Libya’s mission to the UN did not respond to Al Jazeera’s request for comment.
Libya is one of the main departure points for the African migrants fleeing poverty and war who try to reach Italy by boat. But many are picked up and brought back by the Libyan coastguard, in a scheme backed by the EU.
An EU spokesperson told Al Jazeera the move was in order to stop migrants and refugees from drowning and support the Libyan coastguard’s efforts to intercept boats and “end to the cruel and inhumane business mode of the smugglers”.
“We have also pushed Libyan authorities to put in place mechanisms improving the treatment of the migrants rescued by the Libyan coastguard after their disembarkation in Libya … ensuring that migrants are properly screened and registered, assisted in accordance with their specific condition, and placed in reception centres that meet international humanitarian standards,” the spokesperson said.
Under a programme with the UN and the African Union, around 40,489 migrants and refugees have been helped back to their home countries, while 4,000 others have been granted protection and resettled in another country, the EU spokesperson said.
But Judith Sunderland, an associate director for Human Rights Watch, said the EU was effectively washing its hands off the migrant problem and making Libya responsible despite the political chaos there.
“It is our view that EU policies perpetuate a cycle of extreme human-rights abuses against migrants and asylum seekers in Libya,” said Sunderland.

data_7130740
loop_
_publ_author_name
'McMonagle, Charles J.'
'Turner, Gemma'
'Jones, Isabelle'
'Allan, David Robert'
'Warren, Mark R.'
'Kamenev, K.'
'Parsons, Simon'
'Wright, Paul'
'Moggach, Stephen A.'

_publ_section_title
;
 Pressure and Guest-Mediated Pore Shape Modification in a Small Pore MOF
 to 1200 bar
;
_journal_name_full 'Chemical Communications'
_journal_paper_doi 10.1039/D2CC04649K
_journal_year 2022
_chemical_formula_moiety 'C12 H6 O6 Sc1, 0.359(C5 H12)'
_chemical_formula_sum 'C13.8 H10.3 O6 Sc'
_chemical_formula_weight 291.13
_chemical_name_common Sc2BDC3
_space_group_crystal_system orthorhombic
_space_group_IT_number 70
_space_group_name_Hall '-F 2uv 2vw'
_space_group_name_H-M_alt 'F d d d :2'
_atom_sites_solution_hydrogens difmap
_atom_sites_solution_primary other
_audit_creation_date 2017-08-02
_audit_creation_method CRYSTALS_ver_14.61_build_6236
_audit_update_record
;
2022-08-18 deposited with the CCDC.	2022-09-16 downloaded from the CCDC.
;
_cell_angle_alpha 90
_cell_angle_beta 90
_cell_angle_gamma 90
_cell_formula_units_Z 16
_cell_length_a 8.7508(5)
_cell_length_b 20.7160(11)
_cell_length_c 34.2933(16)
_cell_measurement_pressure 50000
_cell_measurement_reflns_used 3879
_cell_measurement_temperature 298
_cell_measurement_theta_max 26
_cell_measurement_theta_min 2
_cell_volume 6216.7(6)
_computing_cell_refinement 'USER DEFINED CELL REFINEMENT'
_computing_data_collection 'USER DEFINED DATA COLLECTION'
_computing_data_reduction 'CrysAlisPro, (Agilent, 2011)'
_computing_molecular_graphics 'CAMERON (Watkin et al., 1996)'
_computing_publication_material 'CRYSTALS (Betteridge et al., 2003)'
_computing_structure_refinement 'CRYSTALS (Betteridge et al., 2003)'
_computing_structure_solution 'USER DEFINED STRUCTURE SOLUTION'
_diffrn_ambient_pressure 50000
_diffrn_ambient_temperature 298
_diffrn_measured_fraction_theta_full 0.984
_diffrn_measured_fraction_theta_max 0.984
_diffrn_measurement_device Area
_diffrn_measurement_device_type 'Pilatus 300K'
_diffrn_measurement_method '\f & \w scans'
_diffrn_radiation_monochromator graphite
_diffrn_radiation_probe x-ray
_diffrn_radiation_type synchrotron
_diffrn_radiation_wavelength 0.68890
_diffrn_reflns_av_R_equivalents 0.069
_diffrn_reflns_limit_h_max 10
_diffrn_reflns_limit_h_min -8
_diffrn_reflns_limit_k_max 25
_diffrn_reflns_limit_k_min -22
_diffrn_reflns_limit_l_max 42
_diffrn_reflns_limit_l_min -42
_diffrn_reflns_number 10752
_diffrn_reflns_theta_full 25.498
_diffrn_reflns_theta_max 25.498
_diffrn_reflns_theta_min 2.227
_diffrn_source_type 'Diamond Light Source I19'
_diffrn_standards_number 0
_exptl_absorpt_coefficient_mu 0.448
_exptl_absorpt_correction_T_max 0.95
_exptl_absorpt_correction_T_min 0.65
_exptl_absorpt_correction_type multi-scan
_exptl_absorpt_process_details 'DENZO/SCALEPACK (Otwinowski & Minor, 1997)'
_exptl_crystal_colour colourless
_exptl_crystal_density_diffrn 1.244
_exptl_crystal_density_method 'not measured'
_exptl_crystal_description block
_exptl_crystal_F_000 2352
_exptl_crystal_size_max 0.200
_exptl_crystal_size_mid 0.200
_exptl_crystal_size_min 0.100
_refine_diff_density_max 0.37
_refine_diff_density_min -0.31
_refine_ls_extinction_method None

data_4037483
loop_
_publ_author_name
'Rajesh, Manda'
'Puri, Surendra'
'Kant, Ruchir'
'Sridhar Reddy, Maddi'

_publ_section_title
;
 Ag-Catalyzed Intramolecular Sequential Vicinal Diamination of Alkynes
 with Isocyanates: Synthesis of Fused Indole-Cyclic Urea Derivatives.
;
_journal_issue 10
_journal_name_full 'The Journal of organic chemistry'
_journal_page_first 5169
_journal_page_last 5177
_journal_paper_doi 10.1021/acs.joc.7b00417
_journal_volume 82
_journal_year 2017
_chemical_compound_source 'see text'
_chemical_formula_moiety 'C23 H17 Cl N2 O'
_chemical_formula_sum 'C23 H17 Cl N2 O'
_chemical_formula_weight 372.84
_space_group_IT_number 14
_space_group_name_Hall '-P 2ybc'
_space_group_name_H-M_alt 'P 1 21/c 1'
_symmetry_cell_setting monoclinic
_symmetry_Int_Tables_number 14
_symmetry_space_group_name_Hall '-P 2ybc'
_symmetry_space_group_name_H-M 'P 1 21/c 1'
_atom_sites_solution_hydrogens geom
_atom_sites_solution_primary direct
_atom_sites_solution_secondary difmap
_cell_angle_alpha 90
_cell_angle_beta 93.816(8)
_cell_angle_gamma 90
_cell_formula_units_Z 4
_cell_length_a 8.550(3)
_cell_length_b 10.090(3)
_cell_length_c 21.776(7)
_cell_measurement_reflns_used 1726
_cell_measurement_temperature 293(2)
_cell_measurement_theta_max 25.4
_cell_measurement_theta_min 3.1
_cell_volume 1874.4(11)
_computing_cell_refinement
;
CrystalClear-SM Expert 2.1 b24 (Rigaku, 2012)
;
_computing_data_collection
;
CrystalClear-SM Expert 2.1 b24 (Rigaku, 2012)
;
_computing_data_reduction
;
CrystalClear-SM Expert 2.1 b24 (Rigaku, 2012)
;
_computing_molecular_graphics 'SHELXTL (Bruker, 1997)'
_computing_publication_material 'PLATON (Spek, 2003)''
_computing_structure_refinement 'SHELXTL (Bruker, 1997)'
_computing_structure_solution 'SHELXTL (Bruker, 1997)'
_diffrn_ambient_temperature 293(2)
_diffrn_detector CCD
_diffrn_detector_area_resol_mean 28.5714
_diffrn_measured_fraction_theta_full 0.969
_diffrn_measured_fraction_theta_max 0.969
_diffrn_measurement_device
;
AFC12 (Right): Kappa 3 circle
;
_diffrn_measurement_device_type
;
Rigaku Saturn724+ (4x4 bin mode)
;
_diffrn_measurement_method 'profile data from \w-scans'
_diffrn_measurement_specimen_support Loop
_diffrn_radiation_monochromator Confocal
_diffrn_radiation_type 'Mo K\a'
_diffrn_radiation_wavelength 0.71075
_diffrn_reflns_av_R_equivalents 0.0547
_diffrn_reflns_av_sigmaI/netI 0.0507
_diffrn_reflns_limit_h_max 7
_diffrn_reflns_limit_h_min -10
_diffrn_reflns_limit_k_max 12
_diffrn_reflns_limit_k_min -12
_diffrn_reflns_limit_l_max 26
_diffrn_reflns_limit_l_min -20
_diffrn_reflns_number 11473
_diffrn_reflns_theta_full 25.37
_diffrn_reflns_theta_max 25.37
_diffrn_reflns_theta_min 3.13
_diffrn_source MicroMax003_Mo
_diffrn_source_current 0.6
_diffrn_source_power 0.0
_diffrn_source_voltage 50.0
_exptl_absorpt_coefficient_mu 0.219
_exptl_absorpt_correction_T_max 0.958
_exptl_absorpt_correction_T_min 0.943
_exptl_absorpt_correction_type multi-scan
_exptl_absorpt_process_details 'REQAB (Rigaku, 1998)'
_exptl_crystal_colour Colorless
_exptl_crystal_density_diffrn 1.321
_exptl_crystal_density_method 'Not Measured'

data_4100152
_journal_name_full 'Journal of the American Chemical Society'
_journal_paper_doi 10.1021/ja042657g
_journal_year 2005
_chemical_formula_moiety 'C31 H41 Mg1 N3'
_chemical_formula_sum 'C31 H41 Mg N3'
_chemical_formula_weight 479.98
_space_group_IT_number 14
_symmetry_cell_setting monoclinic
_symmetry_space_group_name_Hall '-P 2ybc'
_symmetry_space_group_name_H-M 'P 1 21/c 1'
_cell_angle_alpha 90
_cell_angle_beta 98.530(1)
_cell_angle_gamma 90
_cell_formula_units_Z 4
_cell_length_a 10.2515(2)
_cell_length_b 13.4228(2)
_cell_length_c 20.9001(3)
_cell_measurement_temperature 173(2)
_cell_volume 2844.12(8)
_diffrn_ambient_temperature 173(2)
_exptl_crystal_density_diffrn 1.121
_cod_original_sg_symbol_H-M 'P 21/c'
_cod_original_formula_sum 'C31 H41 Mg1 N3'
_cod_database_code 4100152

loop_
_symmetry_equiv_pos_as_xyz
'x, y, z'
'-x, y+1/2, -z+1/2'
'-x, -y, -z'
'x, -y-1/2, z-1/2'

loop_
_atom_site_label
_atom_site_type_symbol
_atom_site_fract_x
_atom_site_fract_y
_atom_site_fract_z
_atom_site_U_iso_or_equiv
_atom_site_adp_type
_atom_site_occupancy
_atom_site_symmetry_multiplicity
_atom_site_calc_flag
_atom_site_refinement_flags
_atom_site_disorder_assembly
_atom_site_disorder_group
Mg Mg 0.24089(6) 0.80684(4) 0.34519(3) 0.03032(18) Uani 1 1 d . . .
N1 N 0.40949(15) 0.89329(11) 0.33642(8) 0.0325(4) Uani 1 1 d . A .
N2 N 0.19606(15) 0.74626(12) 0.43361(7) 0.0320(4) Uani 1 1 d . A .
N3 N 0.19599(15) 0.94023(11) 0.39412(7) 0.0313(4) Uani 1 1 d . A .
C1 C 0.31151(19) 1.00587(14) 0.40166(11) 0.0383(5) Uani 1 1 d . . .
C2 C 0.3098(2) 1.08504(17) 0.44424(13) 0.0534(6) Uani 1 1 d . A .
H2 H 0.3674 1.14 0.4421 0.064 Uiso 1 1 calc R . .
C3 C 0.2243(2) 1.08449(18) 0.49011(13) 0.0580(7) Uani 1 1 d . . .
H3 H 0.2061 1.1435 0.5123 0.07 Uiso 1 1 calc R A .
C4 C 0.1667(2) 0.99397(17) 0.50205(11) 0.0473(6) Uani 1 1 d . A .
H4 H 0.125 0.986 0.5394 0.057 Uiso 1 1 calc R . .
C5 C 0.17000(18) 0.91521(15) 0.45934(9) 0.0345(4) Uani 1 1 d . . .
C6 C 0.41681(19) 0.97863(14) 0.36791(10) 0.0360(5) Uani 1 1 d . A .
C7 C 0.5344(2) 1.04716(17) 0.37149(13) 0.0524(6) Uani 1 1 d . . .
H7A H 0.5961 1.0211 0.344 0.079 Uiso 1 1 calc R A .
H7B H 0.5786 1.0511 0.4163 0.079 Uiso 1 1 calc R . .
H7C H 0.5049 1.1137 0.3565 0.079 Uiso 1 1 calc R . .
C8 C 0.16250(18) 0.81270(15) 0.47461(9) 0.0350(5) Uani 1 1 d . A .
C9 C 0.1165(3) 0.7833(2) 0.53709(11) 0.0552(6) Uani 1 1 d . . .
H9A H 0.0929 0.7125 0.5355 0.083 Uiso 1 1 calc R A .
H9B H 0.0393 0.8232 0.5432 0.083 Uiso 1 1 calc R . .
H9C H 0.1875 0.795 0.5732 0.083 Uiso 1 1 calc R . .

“Fig-leaf efforts to improve conditions and get some people out of detention do not absolve the EU of responsibility for enabling the barbaric detention system in the first place.”
The EU should take its “share of responsibility for people rescued at sea” and ensure they are not sent back “to a conflict-torn country like Libya”, according to Elinor Raikes, director for Europe and North Africa at the International Rescue Committee.
This week’s attack was the highest publicly reported toll from an air raid or shelling since eastern forces under renegade military commander Khalifa Haftar launched an offensive three months ago to take Tripoli, the base of Libya’s internationally-recognised government.
The UN Security Council started debating the crisis late on Wednesday, though it remained unclear whether it was the fault of Haftar’s self-declared Libyan National Army (LNA), the UN-recognised Tripoli-based government’s forces or another group.
UN Secretary-General Antonio Guterres was “outraged” by the “horrendous incident” and called for an “independent investigation” to prosecute those responsible for what many onlookers call a war crime, said spokesperson Stephane Dujarric.
“This incident underscores the urgency to provide all refugees and migrants with safe shelter until their asylum claims can be processed or they can be safely repatriated,” Dujarric told reporters Wednesday.
Haftar’s bid to capture Tripoli has derailed UN efforts to broker an end to the mayhem that has ravaged the hydrocarbon-producing North African country since the brutal, NATO-backed overthrow of Muammar Gaddafi in 2011.